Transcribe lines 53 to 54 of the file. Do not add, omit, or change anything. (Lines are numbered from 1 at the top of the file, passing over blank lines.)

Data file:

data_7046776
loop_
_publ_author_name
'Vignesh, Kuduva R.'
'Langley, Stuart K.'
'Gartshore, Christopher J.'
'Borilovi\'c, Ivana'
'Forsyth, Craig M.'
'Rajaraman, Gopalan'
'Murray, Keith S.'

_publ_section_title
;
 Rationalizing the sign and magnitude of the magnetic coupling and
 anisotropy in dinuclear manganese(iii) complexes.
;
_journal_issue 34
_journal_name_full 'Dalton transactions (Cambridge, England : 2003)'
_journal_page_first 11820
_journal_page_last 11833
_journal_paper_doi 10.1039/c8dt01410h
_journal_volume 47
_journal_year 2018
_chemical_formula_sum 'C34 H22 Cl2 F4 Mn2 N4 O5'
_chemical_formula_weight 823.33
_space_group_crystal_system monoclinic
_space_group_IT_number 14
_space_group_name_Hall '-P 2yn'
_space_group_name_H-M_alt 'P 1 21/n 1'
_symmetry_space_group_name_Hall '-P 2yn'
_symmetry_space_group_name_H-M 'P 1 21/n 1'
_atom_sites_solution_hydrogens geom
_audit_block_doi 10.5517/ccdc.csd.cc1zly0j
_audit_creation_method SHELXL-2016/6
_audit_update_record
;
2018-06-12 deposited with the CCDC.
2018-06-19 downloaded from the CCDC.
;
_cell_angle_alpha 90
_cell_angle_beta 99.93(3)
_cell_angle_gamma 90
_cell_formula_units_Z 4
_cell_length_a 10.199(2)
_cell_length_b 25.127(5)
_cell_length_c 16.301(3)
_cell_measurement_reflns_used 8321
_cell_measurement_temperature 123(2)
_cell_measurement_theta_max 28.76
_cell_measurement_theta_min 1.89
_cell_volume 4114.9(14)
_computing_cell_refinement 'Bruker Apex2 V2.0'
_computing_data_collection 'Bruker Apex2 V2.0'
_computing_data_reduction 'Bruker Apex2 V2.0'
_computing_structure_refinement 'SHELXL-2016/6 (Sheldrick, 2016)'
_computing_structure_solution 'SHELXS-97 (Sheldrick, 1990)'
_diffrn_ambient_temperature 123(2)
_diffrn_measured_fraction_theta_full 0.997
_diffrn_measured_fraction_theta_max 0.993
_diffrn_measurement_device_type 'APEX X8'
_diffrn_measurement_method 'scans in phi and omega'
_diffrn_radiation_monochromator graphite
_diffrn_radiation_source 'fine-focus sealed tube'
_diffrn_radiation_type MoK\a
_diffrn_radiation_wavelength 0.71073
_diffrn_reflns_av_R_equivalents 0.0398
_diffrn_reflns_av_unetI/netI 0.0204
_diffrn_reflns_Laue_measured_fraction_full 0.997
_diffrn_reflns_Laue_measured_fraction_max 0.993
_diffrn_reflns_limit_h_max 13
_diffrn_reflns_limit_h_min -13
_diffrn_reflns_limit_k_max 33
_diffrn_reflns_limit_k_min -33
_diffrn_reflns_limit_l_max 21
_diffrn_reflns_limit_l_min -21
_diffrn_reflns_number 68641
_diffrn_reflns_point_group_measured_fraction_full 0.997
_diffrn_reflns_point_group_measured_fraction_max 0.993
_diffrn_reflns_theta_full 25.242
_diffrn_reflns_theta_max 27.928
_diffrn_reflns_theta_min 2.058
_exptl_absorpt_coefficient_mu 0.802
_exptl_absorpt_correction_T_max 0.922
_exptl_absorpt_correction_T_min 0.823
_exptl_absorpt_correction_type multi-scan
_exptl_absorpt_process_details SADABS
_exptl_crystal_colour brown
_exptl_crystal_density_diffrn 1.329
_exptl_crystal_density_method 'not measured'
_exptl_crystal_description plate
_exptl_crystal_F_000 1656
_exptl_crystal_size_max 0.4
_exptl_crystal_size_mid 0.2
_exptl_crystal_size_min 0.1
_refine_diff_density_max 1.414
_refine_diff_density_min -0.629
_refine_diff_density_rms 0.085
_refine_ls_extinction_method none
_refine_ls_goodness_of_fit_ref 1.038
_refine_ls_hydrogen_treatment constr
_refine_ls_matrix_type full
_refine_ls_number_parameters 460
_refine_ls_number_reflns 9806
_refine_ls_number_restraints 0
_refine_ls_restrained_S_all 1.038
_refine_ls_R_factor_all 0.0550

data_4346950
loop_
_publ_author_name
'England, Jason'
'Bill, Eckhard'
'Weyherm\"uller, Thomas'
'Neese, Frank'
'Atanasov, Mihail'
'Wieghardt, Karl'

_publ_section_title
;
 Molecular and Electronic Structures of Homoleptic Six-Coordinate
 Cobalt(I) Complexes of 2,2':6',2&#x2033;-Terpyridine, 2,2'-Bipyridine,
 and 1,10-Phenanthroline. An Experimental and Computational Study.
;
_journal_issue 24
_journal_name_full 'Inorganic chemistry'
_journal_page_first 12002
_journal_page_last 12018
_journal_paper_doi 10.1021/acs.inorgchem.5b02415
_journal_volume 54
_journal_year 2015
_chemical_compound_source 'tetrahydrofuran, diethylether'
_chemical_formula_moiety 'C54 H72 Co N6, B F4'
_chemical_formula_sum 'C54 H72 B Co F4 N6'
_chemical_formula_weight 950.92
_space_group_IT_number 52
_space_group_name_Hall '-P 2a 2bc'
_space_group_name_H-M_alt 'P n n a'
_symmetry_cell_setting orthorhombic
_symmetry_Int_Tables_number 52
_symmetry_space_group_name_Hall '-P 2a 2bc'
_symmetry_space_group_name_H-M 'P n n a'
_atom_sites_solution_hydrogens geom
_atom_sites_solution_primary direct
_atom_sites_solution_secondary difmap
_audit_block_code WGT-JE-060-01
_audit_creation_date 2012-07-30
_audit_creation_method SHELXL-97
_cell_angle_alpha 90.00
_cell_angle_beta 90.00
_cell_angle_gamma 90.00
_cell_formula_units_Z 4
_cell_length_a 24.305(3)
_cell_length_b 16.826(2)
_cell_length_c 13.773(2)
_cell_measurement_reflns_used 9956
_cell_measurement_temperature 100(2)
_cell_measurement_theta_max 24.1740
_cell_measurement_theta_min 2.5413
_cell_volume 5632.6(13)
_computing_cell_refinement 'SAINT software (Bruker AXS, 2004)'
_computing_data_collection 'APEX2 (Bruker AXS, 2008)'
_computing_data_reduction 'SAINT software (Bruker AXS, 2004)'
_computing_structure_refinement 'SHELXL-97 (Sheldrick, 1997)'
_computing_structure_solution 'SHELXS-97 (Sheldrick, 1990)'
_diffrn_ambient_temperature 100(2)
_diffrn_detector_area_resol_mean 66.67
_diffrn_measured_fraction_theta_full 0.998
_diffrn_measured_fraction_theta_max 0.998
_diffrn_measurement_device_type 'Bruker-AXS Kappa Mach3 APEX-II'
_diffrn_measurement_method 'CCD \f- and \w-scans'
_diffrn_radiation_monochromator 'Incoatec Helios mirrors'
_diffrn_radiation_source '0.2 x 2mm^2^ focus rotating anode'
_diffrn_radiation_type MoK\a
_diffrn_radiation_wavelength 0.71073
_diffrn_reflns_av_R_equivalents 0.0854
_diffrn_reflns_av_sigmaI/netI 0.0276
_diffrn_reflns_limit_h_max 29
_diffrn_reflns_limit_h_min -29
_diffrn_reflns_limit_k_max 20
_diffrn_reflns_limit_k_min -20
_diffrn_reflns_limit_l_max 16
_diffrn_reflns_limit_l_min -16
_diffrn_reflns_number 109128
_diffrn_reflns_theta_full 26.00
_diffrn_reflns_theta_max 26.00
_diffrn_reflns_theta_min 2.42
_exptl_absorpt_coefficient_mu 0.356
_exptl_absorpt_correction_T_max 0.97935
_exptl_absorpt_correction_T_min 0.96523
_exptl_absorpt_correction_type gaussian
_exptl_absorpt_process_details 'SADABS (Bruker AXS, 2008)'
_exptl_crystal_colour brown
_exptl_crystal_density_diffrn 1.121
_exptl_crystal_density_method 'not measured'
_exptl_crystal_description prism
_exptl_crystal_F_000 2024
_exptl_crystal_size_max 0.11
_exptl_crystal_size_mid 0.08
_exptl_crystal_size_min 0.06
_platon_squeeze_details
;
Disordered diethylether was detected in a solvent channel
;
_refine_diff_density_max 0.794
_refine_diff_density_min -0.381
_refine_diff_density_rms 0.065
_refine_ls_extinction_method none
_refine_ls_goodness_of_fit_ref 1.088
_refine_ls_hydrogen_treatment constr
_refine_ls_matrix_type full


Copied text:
_computing_data_reduction 'Bruker Apex2 V2.0'
_computing_structure_refinement 'SHELXL-2016/6 (Sheldrick, 2016)'